Day 408 | 23 February 2016 |From India International Center to Gurudwara Bangla Sahib | The Walk of Hope 2015-16

  • Inside the Judah Hyam Synagogue - Humayun Road
  • Rabbi Ezekiel Issac Malekar explains Judah Hyam Synagogue - New Delhi
  • Reception at Zabta Ganj Masjid - New Delhi
  • Sri M in prayer inside the Zabta Ganj Masjid - New Delhi
  • Satsang at Zabta Ganj Masjid - New Delhi
  • Paying homage to the martyrs at Amar Jawan Jyothi - India Gate
  • The padayatra, with its numbers swelling by the minute leaving India Gate
  • WOH Day 408 - India International Center to Gurudwara Bangla Sahib - New Delhi
  • 9.Only-the-tough-and-hardy-can-survive-Delhi!,-scene-near-India-Gate,-New-Delhi
  • Sri M dons the Pagri at Gurudwara Bangla Sahib New delhi
  • Inside the magnificent hall of the Gurudwara Bangla Sahib - New Delhi
  • 12.Interaction-with-students-at-St-Stephen
Many noted citizens of Delhi including Justice Venkatachalaiah; Minister of State, Micro, Small and Medium Enterprises, Sri Giriraj Sing; and former Chief Secretary of Delhi, Sri Ranganath, joined the walk today. As expected, a very good friend of the walk, Rabbi Ezekiel Isaac Malekar awaited at the Judah Hyam Synagogue on Humayun Road. Despite lack of time, he invited all inside and opened the Torah for them. The Rabbi was present during the flag-off ceremony in Kanyakumari and also during the Nirahara Satyagraha in Pune. A champion of interfaith harmony, he is a revolutionary change agent trying to bring about improvements in Jewish religious practices.

The Journal Of Hope Archive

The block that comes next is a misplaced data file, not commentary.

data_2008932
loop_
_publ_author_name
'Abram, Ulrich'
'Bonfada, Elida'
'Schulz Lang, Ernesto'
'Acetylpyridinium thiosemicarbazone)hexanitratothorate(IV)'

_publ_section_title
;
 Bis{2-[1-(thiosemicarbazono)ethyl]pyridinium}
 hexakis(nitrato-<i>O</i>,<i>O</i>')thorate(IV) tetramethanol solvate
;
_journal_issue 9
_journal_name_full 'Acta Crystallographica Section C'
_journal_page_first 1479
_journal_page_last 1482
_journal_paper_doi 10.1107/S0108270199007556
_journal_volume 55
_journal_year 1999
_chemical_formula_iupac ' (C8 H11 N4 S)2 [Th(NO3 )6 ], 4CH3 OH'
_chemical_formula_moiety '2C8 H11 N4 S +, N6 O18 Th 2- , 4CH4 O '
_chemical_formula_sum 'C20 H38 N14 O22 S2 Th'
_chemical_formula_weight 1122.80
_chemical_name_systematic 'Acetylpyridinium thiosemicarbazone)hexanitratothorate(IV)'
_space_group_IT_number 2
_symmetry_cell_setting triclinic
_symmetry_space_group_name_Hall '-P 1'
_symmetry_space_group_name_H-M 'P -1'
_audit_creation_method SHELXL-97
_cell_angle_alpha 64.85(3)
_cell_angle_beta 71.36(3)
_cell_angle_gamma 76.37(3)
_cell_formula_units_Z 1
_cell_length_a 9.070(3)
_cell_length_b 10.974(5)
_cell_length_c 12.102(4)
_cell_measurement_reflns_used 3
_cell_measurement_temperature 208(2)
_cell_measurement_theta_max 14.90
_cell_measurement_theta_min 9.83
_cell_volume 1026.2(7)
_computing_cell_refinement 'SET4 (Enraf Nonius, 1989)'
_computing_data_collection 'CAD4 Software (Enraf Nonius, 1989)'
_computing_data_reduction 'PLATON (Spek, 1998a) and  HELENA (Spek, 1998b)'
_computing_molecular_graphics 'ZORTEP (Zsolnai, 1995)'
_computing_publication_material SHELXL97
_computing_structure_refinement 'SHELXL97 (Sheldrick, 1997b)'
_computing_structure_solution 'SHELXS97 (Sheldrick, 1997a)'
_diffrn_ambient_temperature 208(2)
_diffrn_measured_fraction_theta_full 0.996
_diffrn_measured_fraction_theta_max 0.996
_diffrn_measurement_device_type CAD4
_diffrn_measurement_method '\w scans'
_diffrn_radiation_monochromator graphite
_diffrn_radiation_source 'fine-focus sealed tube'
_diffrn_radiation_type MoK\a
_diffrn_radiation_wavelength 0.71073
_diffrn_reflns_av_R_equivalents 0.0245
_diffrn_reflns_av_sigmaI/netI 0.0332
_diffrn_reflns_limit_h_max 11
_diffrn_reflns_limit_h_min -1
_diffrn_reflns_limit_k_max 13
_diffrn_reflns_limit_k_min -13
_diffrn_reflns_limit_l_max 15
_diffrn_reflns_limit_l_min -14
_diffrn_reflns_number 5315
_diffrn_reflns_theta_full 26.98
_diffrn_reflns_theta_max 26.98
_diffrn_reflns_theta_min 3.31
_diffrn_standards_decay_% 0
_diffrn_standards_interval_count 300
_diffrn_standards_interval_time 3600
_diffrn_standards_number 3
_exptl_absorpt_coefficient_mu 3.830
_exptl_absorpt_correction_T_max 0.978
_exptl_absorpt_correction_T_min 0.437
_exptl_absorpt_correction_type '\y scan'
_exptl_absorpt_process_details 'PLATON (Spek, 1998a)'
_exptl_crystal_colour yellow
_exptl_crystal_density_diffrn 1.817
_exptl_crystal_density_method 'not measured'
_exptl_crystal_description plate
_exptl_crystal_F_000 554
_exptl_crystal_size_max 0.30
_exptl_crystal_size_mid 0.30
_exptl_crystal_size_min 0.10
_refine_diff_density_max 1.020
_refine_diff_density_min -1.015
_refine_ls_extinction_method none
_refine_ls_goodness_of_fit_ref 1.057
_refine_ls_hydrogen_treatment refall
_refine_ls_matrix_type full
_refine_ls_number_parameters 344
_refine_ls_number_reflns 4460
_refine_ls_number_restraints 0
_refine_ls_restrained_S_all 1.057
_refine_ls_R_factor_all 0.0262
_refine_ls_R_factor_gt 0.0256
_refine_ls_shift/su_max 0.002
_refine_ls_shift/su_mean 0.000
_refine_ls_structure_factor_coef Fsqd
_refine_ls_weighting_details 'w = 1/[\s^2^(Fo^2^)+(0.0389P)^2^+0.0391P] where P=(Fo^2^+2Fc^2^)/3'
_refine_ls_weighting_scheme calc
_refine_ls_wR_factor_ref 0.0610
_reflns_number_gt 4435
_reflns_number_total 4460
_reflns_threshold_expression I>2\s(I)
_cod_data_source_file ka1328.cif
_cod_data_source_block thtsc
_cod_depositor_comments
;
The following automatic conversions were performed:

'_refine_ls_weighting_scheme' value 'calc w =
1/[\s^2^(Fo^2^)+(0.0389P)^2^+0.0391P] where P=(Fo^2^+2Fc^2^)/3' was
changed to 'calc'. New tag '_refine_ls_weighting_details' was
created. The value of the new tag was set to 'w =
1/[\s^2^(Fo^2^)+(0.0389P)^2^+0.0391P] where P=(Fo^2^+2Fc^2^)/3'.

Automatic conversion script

The school children of BalBharti Public School, who accompanied the padayatra today as well, took the Walk of Hope oath in front of the synagogue. From then on, it was a walk along the roads of Central New Delhi steeped in history. The walk passed Mansingh Road, which has the stately Kapurthala House, Jaisalmer House and Dalmia House. The welcome and Satsang at ZabtaGanj Masjid warmed everyone's hearts. Originally built to cater to the needs of all of an area named Zabta Ganj, it lost its relevance midway as people got relocated for the construction of the modern city of New Delhi. It has now regained its importance though it is not an imposing structure. The water bodies that surround it lend added charm. The Moulavi welcomed all and spoke endearingly about the need for Manav Ekta and the need to shun violence of any kind. Sri M echoed his remarks. The next program was laying a wreath at the Amar JawanJyothi, located in the precincts of the India Gate. The India Gate is a war memorial for soldiers of the united Indian army who laid down their life for the country between 1914 & 1921. Built underneath is the Amar JawanJyothi, dedicated to Indian soldiers martyred in the Bangladesh war. Sri M placed a floral wreath here as senior padayatris lined up on both sides. The walk ended at Gurudwara Bangla Sahib, one of the most important Gurudwaras in Delhi. Sikh General, Baghel Singh, built it in 1783 in honour of the 8th Sikh Guru HarKishan. The padayatris had darshan along with Sri M and lunch at the massive langar of the Gurudwara. The afternoon program was at St Stephen's College, North Delhi. The padayatris and about 20 students and staff of the college attended the interaction. How one wishes that more youngsters attended such sessions with Sri M. Sri Rahul Makin, one of the top RJs of Delhi, compered the program. Q: Can you recount some of the thrilling moments during the walk? Sri M: There are many. One of them is what happened a few days after we had left Mysore. We have a practice of walkers going ahead and distributing flyers about the walk. Here, our organisers approached a watermelon seller asking him whether he was willing to provide watermelons to all the walkers and if yes, at what rate. The poor fruit vendor, who had by then read the flyer, was greatly offended. He said that he thought that the walk was for a good purpose and refused to take any money. Such simple yet genuine acts of kindness and understanding are most heartwarming. Q: Did your family protest when you embarked on a journey like this? Sri M: No, they did not. My wife has been a teacher at the Rishi Valley School run by the J Krishnamurti Foundation. I am not a Krishnamurtite though I love him. My family is used to my sudden disappearances over the years. We also have a couple of schools, which have to be taken care of. Thus, I think they realise I am away on a very important mission and they have supported me. Q: Your views on the agitation going on in JNU? Sri M: You agree with me in that all information we get is based on the media. Assuming that it is more or less true, we will have to agree that if anti-national slogans have been raised, it is wrong. But, the question is whether the slogans were raised by students of JNU or by someone posing as JNU students. Also, if found guilty thus, what action do you take? There has to be dialogue and discussion before any action can be taken. Beating up students is no solution. I am ready to go to JNU. But people have been discouraging me. Can anyone of you help me to go to JNU? Q: During the walk, have you visited slums? How can we help them? Sri M: During the walk we have gone through many slums, though not stayed there. The place where I live is very close to a slum inhabited by Lambadis or gypsies. People tried to dissuade me from buying a place close to them. I persisted. I enquired whether they would send their children if I started a school. Now, after a decade plus, many from the slum, especially girls, have got educated and got employed outside Madanappally. I feel it will be a good idea if you could, on graduation, spend a year or two working in slums – trying to improve their lot. Ideally, helping slum dwellers can be done by people from outside. Q: After the walk, what do you propose to do? Sri M: Having passed through many states, districts and villages and seen for ourselves the genuine problems faced by them, we have an idea as to what needs to be gone in each of these players. Once we finish the walk, we will choose willing people from these areas and train them how best to tackle them. Our volunteers will also actively get involved in this exercise. We hope to make a difference in many places. After the walk, I will go home, of course, and file my tax returns etc. After that, I will spend some time in quiet contemplation, away from all. It is the best way to charge your batteries. Q: How do you get to do things, which you really want to do? Sri M: Yes, you will have to listen to your inner self and, if you are really convinced that it is your calling, don't worry about anything else. Set out and follow your conviction.